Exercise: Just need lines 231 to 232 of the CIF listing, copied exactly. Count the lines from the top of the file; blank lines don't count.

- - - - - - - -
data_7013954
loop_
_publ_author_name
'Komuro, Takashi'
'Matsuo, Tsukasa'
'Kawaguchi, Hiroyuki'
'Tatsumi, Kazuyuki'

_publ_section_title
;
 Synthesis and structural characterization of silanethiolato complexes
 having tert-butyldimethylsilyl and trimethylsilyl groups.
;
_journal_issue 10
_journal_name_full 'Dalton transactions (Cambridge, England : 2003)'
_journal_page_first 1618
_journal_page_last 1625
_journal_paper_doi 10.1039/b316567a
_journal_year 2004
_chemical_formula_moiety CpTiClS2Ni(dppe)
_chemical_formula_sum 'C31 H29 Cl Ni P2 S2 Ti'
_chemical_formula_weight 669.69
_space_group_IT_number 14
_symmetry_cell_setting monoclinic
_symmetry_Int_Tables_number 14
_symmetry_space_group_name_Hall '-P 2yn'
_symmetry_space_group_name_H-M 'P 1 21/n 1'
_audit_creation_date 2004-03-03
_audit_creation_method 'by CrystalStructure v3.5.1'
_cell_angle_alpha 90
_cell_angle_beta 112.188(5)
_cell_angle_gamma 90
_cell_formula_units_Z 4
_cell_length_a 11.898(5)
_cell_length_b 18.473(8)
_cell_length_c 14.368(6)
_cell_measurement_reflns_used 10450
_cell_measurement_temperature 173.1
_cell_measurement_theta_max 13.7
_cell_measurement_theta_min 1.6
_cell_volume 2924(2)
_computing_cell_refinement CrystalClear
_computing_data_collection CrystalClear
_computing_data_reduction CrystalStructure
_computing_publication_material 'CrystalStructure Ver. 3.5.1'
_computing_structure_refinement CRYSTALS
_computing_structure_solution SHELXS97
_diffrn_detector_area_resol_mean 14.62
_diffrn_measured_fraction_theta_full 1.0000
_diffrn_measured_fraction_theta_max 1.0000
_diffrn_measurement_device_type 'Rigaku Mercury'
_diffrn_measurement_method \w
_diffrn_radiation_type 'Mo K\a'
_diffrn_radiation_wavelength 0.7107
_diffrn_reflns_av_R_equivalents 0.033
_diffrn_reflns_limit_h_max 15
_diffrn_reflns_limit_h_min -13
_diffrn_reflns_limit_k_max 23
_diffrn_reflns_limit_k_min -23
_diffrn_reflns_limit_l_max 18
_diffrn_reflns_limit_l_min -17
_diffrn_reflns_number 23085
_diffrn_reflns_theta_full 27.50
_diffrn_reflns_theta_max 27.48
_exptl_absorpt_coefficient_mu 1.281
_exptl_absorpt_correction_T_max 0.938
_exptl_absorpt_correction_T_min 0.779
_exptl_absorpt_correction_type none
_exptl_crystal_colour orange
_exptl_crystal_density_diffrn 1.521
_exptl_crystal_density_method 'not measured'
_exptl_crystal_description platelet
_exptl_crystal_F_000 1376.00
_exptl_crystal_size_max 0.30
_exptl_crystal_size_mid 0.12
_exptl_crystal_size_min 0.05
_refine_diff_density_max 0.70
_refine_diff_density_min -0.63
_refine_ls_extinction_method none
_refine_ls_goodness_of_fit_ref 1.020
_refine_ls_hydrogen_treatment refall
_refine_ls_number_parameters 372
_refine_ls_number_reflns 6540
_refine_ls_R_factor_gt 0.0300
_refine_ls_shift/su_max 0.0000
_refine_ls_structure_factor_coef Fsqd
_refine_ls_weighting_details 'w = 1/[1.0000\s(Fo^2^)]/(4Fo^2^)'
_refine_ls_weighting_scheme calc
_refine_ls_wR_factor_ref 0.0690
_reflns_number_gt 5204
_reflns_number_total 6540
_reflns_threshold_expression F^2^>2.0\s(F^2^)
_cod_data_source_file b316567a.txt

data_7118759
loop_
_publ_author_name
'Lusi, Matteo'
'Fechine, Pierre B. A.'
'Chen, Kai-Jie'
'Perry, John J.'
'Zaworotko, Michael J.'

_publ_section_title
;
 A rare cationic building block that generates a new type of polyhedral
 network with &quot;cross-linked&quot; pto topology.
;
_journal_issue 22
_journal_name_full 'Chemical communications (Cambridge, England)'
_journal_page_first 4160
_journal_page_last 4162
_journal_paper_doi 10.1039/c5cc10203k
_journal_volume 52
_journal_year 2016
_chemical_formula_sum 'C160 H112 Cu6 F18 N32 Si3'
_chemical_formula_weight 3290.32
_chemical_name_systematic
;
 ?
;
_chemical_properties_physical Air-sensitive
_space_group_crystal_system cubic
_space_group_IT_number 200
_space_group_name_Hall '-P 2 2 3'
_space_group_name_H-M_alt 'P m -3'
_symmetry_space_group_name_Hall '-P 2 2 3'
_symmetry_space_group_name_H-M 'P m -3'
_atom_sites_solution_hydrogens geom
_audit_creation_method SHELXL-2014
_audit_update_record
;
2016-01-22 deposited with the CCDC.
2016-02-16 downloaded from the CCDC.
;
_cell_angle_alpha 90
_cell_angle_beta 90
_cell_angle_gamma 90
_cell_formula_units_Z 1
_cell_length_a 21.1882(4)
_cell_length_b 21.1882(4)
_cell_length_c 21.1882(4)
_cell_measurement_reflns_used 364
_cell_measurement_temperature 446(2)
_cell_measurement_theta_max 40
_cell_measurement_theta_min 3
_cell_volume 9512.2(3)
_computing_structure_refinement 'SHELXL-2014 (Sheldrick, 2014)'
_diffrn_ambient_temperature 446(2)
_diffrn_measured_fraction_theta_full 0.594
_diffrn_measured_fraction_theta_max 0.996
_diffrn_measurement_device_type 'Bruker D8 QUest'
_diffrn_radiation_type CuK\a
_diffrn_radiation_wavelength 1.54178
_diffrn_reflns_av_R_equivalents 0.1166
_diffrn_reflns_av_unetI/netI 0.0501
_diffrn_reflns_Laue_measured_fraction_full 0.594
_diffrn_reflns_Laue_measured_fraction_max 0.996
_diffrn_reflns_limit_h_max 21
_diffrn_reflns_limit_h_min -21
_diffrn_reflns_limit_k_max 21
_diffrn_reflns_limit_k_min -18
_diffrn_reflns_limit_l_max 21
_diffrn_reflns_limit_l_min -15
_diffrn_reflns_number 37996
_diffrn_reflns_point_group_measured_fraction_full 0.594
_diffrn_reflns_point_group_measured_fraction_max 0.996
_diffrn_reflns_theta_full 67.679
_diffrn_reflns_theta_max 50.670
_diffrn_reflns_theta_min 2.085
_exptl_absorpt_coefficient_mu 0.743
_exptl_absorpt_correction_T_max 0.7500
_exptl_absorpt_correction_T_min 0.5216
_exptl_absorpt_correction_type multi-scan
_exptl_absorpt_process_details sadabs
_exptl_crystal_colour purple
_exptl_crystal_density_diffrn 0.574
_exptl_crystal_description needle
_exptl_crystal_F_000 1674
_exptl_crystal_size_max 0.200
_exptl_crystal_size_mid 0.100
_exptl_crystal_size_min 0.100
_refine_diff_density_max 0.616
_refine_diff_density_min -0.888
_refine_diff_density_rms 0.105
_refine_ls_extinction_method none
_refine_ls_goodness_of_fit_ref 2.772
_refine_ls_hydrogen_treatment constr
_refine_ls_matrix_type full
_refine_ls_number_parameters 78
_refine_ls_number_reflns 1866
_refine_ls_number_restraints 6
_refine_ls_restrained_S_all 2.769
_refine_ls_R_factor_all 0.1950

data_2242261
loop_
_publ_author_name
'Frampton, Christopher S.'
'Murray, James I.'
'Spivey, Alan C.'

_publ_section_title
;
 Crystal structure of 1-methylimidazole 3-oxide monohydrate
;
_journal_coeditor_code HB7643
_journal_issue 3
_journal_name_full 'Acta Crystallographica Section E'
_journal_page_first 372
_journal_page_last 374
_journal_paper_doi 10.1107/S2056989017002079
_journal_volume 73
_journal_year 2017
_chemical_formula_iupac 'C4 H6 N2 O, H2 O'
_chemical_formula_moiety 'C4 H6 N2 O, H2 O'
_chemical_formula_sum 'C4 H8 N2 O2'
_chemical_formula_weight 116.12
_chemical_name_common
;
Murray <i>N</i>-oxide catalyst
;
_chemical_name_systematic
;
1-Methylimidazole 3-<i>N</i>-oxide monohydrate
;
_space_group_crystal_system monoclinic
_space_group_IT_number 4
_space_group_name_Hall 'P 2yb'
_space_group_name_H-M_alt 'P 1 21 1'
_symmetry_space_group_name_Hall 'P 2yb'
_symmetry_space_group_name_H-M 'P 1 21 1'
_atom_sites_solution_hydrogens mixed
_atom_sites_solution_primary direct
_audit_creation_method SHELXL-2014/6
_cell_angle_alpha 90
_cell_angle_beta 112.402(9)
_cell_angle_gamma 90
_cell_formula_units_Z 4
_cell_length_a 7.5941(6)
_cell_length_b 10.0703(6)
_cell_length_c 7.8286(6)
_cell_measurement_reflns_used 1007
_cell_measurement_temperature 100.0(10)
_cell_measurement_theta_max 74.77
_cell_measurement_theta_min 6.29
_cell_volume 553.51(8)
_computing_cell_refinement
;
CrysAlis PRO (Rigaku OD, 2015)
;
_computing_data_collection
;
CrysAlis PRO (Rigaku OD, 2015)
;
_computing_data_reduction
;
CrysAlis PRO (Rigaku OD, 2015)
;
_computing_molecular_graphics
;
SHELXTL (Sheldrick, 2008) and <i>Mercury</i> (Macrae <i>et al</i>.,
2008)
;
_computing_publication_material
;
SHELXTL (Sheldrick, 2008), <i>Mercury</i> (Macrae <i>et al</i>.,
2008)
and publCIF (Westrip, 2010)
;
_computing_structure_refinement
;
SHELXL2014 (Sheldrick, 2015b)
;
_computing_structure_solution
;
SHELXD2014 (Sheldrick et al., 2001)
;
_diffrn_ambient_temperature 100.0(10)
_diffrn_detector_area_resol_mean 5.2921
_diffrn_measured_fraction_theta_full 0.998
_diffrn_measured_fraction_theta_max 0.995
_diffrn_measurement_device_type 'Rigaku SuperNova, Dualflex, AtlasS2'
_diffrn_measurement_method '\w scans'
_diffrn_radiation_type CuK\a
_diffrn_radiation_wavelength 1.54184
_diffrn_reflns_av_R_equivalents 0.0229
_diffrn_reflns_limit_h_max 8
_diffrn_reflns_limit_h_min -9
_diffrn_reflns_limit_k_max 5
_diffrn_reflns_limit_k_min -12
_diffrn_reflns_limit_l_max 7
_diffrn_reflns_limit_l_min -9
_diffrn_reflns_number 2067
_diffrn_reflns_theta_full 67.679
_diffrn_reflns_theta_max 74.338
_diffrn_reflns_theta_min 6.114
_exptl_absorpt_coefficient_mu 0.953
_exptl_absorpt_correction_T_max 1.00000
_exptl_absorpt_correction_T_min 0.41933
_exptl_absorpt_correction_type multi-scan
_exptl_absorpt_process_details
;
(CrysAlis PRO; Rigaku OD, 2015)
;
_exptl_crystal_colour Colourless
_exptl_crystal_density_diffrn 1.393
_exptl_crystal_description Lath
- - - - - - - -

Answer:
_cell_angle_alpha 90
_cell_angle_beta 112.402(9)